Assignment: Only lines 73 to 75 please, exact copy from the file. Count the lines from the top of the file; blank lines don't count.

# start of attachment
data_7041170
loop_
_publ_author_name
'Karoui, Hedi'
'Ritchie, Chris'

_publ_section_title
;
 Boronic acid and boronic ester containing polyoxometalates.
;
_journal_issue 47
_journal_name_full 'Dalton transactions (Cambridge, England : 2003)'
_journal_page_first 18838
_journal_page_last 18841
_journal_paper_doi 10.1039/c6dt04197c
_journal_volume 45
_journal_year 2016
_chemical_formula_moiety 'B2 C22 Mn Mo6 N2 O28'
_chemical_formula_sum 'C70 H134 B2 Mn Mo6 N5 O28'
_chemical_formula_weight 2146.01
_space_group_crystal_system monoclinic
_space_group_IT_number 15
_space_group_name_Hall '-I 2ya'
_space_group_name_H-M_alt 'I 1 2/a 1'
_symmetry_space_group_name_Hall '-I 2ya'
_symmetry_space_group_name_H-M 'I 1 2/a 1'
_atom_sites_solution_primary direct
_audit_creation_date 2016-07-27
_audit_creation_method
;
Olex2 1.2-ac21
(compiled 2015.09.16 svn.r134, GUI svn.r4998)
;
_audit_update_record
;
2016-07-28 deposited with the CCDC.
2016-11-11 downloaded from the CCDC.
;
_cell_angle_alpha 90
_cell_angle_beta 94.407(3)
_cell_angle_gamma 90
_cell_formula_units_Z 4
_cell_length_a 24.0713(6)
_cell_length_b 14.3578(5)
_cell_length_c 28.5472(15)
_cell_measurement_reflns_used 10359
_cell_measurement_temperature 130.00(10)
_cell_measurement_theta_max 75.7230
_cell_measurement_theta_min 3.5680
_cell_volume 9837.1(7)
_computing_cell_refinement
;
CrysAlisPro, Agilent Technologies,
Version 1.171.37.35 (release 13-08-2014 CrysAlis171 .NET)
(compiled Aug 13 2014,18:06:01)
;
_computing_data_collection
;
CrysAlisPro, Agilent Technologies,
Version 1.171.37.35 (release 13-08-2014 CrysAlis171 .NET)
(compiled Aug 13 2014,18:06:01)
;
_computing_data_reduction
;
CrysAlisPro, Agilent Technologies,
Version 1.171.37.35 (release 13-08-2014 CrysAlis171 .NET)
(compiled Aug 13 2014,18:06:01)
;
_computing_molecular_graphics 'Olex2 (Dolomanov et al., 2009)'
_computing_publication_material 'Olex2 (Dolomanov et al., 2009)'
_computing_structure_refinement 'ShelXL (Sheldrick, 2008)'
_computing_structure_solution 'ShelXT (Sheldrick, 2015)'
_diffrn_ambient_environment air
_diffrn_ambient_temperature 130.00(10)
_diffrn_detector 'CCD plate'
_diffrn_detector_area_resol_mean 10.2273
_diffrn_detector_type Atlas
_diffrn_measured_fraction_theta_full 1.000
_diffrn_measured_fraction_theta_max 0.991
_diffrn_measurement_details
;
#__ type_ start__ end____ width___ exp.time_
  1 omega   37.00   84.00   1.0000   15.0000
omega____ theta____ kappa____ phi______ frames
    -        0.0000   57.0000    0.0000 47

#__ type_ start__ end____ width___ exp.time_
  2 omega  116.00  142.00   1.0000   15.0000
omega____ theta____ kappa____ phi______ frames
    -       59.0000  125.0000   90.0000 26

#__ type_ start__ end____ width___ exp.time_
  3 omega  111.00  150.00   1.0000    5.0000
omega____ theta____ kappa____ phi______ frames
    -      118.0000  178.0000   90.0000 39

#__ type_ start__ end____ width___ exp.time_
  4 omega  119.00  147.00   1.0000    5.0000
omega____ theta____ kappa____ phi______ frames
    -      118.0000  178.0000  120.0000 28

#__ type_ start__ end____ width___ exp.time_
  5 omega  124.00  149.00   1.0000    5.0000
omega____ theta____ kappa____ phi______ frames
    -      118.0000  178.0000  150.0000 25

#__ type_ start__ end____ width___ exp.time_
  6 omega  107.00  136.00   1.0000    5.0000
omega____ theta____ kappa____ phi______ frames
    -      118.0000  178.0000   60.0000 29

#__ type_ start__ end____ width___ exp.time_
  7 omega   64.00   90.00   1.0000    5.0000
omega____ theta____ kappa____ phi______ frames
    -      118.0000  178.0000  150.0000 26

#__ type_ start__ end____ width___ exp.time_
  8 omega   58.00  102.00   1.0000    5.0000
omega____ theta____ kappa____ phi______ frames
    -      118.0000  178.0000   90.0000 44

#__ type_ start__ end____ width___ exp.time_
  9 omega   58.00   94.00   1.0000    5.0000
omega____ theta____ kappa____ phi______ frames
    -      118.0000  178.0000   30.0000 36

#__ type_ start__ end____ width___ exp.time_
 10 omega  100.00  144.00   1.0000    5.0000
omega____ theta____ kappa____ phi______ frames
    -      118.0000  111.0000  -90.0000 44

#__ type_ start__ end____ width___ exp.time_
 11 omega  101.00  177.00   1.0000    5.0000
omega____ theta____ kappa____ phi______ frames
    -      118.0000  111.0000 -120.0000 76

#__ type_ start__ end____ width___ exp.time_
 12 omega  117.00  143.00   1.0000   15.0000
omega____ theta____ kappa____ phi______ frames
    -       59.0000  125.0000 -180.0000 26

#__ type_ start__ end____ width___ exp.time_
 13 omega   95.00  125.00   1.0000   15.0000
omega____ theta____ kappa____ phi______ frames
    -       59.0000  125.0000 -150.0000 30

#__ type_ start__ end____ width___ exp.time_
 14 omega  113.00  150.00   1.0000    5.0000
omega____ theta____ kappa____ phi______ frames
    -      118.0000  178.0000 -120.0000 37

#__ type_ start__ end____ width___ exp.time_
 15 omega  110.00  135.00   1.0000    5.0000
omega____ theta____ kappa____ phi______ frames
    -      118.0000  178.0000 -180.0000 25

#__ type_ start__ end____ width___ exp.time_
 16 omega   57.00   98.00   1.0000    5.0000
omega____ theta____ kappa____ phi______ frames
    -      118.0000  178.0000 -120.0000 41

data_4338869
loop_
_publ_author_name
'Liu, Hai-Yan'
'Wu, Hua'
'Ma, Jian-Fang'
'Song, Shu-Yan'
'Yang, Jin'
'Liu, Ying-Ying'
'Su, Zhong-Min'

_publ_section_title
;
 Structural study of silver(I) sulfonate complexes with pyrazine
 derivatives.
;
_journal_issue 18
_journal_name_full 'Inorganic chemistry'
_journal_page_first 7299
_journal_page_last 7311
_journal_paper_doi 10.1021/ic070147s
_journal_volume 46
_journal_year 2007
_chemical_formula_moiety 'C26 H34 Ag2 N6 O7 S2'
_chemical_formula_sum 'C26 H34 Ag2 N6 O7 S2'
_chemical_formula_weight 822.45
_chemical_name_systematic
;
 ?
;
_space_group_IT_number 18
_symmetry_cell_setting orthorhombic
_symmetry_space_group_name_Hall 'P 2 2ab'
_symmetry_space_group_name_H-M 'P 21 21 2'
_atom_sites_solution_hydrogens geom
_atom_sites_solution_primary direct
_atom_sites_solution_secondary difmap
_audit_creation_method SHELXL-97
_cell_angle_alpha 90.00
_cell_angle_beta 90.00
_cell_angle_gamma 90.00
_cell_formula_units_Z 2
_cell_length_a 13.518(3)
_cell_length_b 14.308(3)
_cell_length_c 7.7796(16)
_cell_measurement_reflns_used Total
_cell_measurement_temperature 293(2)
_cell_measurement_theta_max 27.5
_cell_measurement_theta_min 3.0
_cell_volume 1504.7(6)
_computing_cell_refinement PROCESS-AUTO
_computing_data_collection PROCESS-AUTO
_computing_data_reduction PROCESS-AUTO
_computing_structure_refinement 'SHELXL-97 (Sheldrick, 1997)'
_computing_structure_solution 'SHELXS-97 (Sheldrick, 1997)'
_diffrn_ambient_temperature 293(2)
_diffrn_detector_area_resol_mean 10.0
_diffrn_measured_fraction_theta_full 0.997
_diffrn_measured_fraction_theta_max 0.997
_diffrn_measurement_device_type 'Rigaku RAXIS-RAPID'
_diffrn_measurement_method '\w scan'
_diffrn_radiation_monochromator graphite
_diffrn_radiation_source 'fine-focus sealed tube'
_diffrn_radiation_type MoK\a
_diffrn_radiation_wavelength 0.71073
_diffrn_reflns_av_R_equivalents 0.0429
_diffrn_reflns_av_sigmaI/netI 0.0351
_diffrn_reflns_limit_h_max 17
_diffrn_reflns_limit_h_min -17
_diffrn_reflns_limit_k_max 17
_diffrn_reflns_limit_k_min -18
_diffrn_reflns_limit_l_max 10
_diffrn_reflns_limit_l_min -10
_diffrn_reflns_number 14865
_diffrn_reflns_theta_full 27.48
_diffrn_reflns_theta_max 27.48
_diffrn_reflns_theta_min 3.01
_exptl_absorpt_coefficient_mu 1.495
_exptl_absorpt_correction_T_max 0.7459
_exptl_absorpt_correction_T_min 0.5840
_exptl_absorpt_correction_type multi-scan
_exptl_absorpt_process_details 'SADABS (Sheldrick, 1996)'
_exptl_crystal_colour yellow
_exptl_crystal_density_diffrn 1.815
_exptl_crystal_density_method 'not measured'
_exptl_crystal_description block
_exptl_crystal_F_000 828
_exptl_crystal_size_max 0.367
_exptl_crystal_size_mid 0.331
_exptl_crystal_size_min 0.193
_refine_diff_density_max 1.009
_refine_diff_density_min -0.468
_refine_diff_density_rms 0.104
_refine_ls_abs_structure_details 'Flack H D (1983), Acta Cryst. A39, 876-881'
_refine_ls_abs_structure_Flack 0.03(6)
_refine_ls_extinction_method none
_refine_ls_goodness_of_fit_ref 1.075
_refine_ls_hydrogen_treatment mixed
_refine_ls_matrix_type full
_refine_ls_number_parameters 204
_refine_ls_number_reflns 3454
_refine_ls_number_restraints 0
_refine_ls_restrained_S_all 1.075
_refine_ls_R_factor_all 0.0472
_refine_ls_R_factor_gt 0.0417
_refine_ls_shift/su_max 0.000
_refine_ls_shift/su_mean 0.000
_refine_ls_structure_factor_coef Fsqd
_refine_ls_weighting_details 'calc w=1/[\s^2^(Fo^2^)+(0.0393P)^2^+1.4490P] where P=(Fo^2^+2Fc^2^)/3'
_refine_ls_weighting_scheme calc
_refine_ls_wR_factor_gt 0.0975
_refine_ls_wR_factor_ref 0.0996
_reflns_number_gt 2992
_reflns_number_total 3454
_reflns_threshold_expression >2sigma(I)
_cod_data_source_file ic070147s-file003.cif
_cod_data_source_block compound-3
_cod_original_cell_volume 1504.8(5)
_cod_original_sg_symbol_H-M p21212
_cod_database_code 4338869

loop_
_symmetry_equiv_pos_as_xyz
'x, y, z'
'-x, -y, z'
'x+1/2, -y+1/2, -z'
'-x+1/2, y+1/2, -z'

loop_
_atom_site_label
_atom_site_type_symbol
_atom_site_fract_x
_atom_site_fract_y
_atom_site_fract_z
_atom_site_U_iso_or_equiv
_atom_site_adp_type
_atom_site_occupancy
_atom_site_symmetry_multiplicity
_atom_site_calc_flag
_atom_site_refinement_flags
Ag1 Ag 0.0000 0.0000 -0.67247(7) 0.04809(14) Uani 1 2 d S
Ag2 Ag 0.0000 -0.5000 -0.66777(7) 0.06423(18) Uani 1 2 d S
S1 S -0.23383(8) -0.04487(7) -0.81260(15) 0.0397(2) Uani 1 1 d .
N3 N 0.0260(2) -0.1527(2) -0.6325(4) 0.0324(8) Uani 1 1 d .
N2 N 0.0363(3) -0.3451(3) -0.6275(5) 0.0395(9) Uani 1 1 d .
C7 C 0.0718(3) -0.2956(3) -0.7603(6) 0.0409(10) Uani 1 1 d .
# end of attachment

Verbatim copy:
_diffrn_ambient_temperature 130.00(10)
_diffrn_detector 'CCD plate'
_diffrn_detector_area_resol_mean 10.2273